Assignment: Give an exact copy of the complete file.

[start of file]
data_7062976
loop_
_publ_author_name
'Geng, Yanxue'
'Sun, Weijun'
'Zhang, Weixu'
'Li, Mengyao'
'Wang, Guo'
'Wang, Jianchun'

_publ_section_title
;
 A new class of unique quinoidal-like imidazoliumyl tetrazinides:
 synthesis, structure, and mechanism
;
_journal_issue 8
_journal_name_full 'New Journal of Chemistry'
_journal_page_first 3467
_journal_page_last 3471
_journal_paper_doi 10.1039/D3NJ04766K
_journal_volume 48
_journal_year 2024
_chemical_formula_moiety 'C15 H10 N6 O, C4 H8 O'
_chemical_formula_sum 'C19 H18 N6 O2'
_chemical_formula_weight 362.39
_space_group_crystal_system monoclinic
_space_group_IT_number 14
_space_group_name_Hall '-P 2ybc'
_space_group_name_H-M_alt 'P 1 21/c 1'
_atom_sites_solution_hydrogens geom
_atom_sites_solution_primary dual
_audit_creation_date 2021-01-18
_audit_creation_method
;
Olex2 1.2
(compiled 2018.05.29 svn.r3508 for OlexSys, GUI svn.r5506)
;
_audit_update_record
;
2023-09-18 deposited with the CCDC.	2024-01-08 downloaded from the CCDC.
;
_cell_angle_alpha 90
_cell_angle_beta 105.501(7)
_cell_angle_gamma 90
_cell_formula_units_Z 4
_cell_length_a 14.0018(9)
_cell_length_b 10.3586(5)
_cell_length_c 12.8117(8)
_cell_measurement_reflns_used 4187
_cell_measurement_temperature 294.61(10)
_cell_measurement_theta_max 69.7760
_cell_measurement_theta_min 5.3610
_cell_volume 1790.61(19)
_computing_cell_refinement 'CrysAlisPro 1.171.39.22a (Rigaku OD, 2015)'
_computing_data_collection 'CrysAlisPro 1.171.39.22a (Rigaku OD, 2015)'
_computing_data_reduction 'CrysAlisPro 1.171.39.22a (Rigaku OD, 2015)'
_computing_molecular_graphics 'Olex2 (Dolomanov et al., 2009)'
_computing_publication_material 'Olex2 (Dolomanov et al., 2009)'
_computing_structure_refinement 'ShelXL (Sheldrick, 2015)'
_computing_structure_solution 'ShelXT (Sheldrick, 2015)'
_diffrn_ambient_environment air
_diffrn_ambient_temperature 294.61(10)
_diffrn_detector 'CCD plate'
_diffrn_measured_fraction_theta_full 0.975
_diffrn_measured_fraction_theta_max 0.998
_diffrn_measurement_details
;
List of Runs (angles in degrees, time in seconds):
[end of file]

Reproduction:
data_7062976
loop_
_publ_author_name
'Geng, Yanxue'
'Sun, Weijun'
'Zhang, Weixu'
'Li, Mengyao'
'Wang, Guo'
'Wang, Jianchun'

_publ_section_title
;
 A new class of unique quinoidal-like imidazoliumyl tetrazinides:
 synthesis, structure, and mechanism
;
_journal_issue 8
_journal_name_full 'New Journal of Chemistry'
_journal_page_first 3467
_journal_page_last 3471
_journal_paper_doi 10.1039/D3NJ04766K
_journal_volume 48
_journal_year 2024
_chemical_formula_moiety 'C15 H10 N6 O, C4 H8 O'
_chemical_formula_sum 'C19 H18 N6 O2'
_chemical_formula_weight 362.39
_space_group_crystal_system monoclinic
_space_group_IT_number 14
_space_group_name_Hall '-P 2ybc'
_space_group_name_H-M_alt 'P 1 21/c 1'
_atom_sites_solution_hydrogens geom
_atom_sites_solution_primary dual
_audit_creation_date 2021-01-18
_audit_creation_method
;
Olex2 1.2
(compiled 2018.05.29 svn.r3508 for OlexSys, GUI svn.r5506)
;
_audit_update_record
;
2023-09-18 deposited with the CCDC.	2024-01-08 downloaded from the CCDC.
;
_cell_angle_alpha 90
_cell_angle_beta 105.501(7)
_cell_angle_gamma 90
_cell_formula_units_Z 4
_cell_length_a 14.0018(9)
_cell_length_b 10.3586(5)
_cell_length_c 12.8117(8)
_cell_measurement_reflns_used 4187
_cell_measurement_temperature 294.61(10)
_cell_measurement_theta_max 69.7760
_cell_measurement_theta_min 5.3610
_cell_volume 1790.61(19)
_computing_cell_refinement 'CrysAlisPro 1.171.39.22a (Rigaku OD, 2015)'
_computing_data_collection 'CrysAlisPro 1.171.39.22a (Rigaku OD, 2015)'
_computing_data_reduction 'CrysAlisPro 1.171.39.22a (Rigaku OD, 2015)'
_computing_molecular_graphics 'Olex2 (Dolomanov et al., 2009)'
_computing_publication_material 'Olex2 (Dolomanov et al., 2009)'
_computing_structure_refinement 'ShelXL (Sheldrick, 2015)'
_computing_structure_solution 'ShelXT (Sheldrick, 2015)'
_diffrn_ambient_environment air
_diffrn_ambient_temperature 294.61(10)
_diffrn_detector 'CCD plate'
_diffrn_measured_fraction_theta_full 0.975
_diffrn_measured_fraction_theta_max 0.998
_diffrn_measurement_details
;
List of Runs (angles in degrees, time in seconds):